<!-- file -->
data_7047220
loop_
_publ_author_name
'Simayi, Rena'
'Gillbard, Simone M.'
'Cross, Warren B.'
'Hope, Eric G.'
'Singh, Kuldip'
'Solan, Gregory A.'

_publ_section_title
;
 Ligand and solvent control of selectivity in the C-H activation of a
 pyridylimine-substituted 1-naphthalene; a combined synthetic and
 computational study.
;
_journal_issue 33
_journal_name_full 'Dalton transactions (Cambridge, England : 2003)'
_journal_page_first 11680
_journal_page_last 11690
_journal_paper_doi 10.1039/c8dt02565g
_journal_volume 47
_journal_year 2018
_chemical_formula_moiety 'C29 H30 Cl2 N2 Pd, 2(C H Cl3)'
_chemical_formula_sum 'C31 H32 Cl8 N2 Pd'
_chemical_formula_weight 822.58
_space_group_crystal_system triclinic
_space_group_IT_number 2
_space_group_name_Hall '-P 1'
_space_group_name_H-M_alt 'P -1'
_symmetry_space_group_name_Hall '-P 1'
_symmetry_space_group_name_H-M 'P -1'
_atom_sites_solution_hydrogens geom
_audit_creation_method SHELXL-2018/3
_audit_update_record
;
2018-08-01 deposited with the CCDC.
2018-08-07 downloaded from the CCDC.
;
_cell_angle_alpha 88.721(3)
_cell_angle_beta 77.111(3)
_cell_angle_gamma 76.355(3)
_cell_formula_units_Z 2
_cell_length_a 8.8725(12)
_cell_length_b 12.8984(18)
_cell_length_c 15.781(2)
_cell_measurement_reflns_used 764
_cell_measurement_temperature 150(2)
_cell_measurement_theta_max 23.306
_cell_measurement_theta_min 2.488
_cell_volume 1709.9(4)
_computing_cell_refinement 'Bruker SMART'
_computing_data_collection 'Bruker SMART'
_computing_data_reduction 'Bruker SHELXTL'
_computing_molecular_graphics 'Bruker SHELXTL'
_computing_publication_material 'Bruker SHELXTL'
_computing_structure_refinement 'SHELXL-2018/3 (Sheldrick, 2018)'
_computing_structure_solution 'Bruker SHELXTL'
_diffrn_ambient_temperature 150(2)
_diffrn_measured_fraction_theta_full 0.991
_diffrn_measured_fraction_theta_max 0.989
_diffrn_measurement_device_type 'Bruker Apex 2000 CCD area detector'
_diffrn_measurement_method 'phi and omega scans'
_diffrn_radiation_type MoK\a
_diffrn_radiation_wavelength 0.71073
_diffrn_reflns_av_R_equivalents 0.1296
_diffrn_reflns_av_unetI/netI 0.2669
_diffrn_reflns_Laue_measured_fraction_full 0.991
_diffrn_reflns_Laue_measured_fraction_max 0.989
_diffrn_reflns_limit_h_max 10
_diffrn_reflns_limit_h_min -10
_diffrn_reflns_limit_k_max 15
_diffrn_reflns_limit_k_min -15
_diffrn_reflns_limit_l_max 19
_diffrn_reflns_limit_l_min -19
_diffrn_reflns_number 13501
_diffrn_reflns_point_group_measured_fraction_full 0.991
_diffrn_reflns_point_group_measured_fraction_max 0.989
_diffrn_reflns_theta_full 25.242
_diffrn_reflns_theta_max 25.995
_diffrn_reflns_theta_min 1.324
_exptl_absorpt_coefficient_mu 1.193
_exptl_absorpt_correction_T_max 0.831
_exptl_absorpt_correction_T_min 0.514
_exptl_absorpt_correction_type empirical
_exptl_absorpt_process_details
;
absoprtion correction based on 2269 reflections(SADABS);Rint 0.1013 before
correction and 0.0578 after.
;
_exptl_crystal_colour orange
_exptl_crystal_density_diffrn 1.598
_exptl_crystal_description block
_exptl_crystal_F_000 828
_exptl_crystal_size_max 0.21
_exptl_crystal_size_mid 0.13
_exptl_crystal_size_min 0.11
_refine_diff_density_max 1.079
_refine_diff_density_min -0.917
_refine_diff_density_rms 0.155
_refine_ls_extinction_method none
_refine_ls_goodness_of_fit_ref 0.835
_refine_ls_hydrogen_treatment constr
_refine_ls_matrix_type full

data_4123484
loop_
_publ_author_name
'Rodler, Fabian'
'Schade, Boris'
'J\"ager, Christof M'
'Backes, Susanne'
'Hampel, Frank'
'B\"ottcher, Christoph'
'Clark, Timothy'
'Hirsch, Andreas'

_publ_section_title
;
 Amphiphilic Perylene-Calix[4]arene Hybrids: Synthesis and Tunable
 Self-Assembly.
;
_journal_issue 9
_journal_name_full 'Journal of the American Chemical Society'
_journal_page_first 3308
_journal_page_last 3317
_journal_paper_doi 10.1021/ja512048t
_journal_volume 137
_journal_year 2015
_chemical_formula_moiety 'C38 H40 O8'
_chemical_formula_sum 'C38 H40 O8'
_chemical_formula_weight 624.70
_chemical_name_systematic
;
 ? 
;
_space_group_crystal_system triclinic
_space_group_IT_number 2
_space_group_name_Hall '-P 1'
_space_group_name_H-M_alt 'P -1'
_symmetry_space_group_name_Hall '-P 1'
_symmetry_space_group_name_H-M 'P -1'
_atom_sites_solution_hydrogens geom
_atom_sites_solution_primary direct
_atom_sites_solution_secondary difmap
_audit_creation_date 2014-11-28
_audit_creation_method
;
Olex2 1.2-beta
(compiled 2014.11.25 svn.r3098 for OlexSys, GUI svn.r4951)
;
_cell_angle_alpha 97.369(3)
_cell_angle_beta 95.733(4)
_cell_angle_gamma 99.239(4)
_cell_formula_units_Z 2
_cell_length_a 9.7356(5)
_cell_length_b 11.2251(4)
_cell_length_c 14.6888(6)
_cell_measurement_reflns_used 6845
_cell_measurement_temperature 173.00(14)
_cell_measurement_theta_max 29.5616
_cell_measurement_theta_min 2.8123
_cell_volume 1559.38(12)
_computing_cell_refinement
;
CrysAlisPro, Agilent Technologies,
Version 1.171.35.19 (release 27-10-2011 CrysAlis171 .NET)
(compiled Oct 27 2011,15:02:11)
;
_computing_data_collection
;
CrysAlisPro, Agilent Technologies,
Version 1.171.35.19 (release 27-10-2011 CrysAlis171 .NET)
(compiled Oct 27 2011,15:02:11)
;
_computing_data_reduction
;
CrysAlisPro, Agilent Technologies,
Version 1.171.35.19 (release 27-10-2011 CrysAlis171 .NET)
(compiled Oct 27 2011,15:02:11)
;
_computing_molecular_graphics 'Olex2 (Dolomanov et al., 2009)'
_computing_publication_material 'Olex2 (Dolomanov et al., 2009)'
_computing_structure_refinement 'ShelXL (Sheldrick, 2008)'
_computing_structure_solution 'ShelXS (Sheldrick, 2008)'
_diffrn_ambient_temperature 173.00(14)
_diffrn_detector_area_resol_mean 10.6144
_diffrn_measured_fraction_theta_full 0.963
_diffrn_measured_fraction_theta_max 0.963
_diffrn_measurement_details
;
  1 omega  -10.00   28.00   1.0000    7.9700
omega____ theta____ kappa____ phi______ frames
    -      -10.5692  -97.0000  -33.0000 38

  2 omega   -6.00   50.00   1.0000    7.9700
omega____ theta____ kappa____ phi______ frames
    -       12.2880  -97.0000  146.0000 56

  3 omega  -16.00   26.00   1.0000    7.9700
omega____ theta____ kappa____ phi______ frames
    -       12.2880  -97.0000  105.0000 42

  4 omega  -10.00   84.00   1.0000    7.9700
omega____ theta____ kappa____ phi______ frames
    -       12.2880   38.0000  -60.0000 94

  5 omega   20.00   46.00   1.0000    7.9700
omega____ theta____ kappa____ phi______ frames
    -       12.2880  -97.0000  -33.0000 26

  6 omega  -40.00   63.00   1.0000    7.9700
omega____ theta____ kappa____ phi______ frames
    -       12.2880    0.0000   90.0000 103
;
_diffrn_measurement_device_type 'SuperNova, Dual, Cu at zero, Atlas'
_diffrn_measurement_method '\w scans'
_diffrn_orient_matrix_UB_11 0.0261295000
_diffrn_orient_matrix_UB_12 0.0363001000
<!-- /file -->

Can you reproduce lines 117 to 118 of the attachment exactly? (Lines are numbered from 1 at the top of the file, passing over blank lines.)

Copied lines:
 Amphiphilic Perylene-Calix[4]arene Hybrids: Synthesis and Tunable
 Self-Assembly.